Observations Medicine and the Media

Angelina Jolie’s double mastectomy and the question of who owns our genes

BMJ 2013; 346 doi: http://dx.doi.org/10.1136/bmj.f3340 (Published 22 May 2013) Cite this as: BMJ 2013;346:f3340
  1. Richard Hurley, deputy magazine editor, BMJ
  1. rhurley{at}bmj.com

The film star’s announcement of her risk reducing surgery brought breast cancer to the top of the news agenda. But her BRCA1 mutation also drew attention to the issue of control over access to gene sequences, writes Richard Hurley

“Today it is possible to find out through a blood test whether you are highly susceptible to breast and ovarian cancer, and then take action,” the Oscar winning Hollywood actor Angelina Jolie said in the New York Times on 14 May.1 The seemingly extreme action that she took was prophylactic bilateral mastectomy. And the tests for breast cancer that she mentioned are controversial, because they are controlled by a single commercial company that has been allowed to patent the underlying genetic sequences.

Less than three weeks after her breast reconstruction the New York Times ran Jolie’s opinion article to explain why she had made her decision. “To be proactive and to minimize the risk as much I could,” the star of the Tomb Raider films wrote.1

In 1000 frank words the 37 year old described wanting to “take control of” the inherited “faulty” gene BRCA1 that she carries, the same mutation that led to ovarian cancer in her grandmother and her mother, who died aged 56. The mastectomy had reduced Jolie’s lifetime risk of breast cancer from 87% to 5%, she wrote, “although the risk is different in the case of each woman.” She has a 50% risk of ovarian cancer and intends next to undergo an oophorectomy.

Jolie decided to go public “because there are many women who do not know that they might be living under the shadow of cancer.” They do now: the original New York Times Twitter post was retweeted almost 5000 times and received almost 2000 comments, many from women with BRCA mutations. Her story made the front pages of most if not all the UK national newspapers. “Now Angelina can’t wait to marry Brad” simpered the Mail,2 and a Google search of online news postings yielded more than 2000 results.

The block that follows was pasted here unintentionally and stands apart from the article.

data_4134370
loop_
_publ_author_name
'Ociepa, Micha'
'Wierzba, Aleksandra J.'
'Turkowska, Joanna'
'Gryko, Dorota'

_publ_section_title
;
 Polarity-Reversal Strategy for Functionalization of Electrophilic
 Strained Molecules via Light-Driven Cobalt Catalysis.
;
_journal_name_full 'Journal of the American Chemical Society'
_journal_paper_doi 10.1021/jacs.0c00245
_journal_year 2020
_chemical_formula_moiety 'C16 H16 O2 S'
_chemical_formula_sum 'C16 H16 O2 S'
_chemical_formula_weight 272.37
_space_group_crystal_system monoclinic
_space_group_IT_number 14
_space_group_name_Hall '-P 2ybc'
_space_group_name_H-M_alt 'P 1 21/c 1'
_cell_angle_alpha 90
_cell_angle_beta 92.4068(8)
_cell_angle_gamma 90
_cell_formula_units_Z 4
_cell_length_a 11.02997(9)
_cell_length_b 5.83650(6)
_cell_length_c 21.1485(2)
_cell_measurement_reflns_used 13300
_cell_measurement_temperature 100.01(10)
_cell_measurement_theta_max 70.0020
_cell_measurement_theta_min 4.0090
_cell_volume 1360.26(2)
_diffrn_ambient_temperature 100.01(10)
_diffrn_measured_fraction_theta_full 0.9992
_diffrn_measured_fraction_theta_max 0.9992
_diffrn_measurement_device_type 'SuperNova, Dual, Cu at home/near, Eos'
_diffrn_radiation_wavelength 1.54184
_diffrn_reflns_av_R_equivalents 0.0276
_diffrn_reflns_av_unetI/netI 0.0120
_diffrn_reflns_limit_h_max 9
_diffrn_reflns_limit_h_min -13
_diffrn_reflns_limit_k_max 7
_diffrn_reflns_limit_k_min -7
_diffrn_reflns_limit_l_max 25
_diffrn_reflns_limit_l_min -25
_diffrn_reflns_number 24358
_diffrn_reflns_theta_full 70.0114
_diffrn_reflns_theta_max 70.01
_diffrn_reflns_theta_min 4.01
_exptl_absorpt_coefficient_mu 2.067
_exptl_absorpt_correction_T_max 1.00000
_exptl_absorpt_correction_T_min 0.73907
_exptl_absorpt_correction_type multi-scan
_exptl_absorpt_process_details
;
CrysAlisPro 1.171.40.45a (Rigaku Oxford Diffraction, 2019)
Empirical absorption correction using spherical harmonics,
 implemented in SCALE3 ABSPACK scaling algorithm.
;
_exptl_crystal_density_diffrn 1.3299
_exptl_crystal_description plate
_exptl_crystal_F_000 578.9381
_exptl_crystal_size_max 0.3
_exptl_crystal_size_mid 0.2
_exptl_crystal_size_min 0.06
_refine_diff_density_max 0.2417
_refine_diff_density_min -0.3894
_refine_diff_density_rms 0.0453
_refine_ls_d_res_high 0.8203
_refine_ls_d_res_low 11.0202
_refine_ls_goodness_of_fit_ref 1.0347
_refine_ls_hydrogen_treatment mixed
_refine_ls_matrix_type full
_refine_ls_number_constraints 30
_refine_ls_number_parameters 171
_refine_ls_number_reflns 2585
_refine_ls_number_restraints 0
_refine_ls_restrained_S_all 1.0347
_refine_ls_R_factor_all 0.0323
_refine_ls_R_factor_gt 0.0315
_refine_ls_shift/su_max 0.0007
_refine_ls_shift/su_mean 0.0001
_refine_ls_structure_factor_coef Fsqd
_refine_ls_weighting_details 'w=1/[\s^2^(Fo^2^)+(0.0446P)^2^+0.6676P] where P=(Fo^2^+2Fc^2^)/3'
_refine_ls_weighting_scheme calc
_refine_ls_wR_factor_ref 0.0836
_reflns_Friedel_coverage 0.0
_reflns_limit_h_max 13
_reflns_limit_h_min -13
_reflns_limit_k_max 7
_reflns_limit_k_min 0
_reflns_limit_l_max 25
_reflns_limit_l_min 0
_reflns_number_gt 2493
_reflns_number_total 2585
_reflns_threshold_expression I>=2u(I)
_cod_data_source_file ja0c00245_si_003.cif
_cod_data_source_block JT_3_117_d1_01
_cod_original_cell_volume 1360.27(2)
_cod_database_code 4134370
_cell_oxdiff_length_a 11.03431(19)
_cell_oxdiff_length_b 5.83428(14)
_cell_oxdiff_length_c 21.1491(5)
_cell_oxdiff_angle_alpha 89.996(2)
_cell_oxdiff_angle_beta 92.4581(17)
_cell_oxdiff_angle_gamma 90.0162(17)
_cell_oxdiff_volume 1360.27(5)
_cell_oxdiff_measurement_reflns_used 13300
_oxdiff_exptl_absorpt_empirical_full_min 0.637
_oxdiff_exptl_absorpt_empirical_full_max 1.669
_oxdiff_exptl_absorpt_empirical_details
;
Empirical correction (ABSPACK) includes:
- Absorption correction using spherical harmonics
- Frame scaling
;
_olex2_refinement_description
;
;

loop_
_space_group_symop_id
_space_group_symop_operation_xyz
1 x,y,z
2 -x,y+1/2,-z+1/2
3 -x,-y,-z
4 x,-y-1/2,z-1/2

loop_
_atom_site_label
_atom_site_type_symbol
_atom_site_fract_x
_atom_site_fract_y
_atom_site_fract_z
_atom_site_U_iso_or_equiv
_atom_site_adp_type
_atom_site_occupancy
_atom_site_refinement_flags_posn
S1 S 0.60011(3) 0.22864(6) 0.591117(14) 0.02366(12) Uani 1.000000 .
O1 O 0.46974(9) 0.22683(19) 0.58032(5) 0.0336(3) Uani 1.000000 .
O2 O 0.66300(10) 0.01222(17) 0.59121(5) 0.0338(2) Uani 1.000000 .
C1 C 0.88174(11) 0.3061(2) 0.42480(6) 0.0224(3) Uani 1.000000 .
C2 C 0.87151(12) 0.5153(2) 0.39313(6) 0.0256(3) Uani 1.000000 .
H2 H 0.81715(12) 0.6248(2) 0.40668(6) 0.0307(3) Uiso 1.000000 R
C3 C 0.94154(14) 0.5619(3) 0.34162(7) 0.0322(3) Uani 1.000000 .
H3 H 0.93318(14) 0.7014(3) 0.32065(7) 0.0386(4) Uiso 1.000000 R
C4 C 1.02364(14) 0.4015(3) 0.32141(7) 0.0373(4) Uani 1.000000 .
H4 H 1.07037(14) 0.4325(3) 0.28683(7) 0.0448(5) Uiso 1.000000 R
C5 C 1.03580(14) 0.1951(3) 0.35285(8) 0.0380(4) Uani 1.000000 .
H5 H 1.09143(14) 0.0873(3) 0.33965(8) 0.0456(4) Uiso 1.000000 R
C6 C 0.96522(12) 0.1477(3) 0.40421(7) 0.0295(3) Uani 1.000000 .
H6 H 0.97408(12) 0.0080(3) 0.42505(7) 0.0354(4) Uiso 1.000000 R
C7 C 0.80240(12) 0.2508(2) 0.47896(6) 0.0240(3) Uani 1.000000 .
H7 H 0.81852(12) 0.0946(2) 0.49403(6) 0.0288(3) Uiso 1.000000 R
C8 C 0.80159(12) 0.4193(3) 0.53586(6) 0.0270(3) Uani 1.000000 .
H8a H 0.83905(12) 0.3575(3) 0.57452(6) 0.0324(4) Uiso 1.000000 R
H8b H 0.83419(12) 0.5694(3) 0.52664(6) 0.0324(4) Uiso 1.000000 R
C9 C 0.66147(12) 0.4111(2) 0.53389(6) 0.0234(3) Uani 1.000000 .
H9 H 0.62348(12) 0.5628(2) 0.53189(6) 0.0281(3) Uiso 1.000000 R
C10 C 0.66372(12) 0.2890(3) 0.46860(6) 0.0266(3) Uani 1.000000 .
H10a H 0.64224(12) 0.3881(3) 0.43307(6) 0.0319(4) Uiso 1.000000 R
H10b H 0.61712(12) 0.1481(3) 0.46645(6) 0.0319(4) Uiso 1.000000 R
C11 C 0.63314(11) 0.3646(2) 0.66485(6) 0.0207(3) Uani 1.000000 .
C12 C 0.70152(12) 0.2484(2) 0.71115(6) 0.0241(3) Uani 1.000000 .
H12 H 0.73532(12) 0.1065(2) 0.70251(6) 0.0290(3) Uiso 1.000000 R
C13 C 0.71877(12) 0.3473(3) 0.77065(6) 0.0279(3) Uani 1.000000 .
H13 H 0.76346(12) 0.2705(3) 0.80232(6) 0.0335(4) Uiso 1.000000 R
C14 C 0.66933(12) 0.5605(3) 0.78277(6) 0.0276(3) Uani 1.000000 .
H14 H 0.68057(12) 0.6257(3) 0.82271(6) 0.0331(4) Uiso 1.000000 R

“The press have handled it responsibly. This might alert women with a family history to at least seek genetic counselling,” the surgical oncologist Michael Baum, who specialises in breast cancer, told the BMJ. Jolie’s “a great ambassador—I can’t help but admire her,” he said.

The US National Association of Science Writers’ blogger Tabitha M Powledge described the story as “the single most-blogged-about medical topic” in the past five years.3

The story immediately became the media pundits’ must mention topic, and health campaigners, politicians, and celebrities have lined up to heap admiration on Jolie. She is “brave” and “an inspiration to many,” said the UK foreign secretary, William Hague.4 The television presenter Sharon Osbourne, who underwent the same procedure last year, called Jolie “a vision.”5

But not all share this view. Barbara Kay, a columnist for the Canadian National Post, wrote that mastectomy was a “no-brainer” for women at high risk of cancer. “‘Brave’? ‘Heroic’? How about ‘rational’ or ‘normal’?” she asked.6 Olivia Barker, a USA Today reporter, wrote that while Jolie was “smart and right” to have had surgery, the media reaction had gone too far. “‘Major surgery’ is having a double mastectomy to try and save your life, like I did. Radical is going under the knife in hopes that . . . your cancer hasn’t spread to scores of lymph nodes. It’s not broadcasting a surgery that’s more headache than hardship.”7